Ocimum tenuiflorum, also known as Ocimum sanctum, holy basil, or tulsi, is an aromatic plant in the family Lamiaceae which is native to the Indian Subcontinent and widespread as a cultivated plant throughout the Southeast Asian tropics.
Tulsi is cultivated for religious and medicinal purposes, and for its essential oil. It is widely known across the Indian Subcontinent as a medicinal plant and an herbal tea, commonly used in Ayurveda.
In Ayurvedic medicine it is well known as an “adaptogen” to counter life’s stresses. It is considered a sacred plant by the Hindus and is often planted around Hindu shrines. The Hindu name Tulsi, means “the incomparable one.” Medicine is made from the leaves, stems, and seeds.
Holy basil is used for the common cold, influenza (“the flu”), H1N1 (swine) flu, diabetes, asthma, bronchitis, earache, headache, stomach upset, heart disease, chronic fatigue syndrome, indigestion, insomnia, fever, viral-hepatitis, stress, and adrenal fatigue. It is also used for mercury poisoning, to promote longevity, as a mosquito repellent, and to counteract snake and scorpion bites. Holy basil is applied to the skin for ringworm.
In cooking, holy basil is often added to stir-fry dishes and spicy soups because of its peppery taste.
The emerging science of epigenetics, a discipline investigated for a mere 2 decades, describes the ability of a cell to evolve as a function of direct experienced circumstance and not by virtue of actual changes in the DNA. Epigenetic inheritance systems play a role in what has become known as cell memory and cognition, and the real shocker is that these cellular changes are inheritable, hence allowing accelerated evolution of a given blood line and/or species! People can even use these herbs to evolve within their life time, minimizing inherited DNA and optimizing DNA that supports who they really are and want to be.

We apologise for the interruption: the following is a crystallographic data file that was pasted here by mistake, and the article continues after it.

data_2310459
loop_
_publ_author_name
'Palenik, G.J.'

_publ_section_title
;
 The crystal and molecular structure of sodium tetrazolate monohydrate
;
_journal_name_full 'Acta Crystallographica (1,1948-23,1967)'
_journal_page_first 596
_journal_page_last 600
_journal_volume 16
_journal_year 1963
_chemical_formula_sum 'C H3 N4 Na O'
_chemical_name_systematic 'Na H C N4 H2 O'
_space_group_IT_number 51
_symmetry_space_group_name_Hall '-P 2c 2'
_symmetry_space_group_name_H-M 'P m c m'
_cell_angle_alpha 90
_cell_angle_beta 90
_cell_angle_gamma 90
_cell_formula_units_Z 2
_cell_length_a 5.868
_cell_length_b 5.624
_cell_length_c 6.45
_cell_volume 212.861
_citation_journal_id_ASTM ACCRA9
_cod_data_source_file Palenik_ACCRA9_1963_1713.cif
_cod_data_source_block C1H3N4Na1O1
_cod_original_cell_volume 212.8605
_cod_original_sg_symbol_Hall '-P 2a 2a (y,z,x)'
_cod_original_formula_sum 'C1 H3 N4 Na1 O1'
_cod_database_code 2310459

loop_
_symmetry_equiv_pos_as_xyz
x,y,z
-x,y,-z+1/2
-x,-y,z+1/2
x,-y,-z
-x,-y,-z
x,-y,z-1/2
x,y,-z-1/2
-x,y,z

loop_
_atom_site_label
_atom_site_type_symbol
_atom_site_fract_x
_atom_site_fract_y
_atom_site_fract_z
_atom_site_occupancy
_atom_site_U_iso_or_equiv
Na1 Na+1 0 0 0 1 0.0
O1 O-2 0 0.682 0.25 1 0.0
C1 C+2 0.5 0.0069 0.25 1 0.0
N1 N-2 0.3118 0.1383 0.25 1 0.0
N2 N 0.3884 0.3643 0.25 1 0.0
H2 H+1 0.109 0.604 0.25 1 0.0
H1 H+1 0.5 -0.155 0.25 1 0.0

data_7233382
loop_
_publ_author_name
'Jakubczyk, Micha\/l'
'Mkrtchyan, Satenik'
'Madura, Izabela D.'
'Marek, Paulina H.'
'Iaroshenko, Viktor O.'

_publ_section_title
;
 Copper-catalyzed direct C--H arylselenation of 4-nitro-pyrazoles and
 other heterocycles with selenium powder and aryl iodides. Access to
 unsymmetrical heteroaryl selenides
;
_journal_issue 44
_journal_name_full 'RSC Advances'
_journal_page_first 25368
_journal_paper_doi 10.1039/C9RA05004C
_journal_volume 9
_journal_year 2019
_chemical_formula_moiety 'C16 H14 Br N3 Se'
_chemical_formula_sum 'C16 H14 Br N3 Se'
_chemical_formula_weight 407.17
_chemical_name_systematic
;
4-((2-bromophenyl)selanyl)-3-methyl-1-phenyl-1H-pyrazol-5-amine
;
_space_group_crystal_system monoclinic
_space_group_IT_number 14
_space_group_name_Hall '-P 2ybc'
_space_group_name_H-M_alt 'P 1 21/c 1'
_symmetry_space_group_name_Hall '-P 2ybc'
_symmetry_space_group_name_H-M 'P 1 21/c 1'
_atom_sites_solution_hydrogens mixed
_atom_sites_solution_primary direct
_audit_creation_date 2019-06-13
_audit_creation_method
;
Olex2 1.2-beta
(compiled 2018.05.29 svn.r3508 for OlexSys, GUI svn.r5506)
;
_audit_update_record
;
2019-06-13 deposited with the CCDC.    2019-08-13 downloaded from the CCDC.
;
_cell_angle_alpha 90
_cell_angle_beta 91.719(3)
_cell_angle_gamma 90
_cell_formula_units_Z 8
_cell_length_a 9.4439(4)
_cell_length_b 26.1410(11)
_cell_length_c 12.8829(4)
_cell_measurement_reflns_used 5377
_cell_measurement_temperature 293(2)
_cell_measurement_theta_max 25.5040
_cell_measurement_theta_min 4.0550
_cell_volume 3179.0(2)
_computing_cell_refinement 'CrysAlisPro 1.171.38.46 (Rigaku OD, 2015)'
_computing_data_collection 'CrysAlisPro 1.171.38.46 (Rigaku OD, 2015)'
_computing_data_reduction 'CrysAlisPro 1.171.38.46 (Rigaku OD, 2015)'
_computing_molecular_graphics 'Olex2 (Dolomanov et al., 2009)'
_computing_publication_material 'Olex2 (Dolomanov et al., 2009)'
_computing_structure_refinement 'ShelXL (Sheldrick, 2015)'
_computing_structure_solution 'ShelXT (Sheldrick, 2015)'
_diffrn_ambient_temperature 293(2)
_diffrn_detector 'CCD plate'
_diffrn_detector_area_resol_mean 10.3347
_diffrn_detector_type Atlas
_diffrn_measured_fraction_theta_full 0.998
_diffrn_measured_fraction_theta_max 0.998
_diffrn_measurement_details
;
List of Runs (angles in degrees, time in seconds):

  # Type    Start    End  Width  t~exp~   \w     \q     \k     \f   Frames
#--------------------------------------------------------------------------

Thus the science of epigenetics was born, the science of showing how a person’s experience at the mental, physical, emotional and cellular level can change, alter, morph, and direct how the DNA of that person is passed on into the future!
Ayurvedic science shows that Tulsi, Ginger, Turmeric, Amalaki, Cinnamon and to some extent Ashwagandha are epigenetic herbs, and in the last decade, western science has confirmed Tulsi and Ginger can reach all the way into the chromatin of a cell’s nucleus and up-regulate the Histone H3, a key player in epigenetics.
A few leaves dropped in drinking water or foods can purify it and can kill germs within it as well. Even smelling it or keeping it planted in a pot indoors can protect the whole family from infections, coughs, colds and other viral infections. Take 2-5 fresh (or dried leaves) of Tulsi and boil in 200 ml of water for 2-4 minutes and then let it cool down. Drink this every day to boost your immunity. You can also add a teaspoon on Manuka Honey and 2 drops of freshly squeezed lemon once it has cooled down.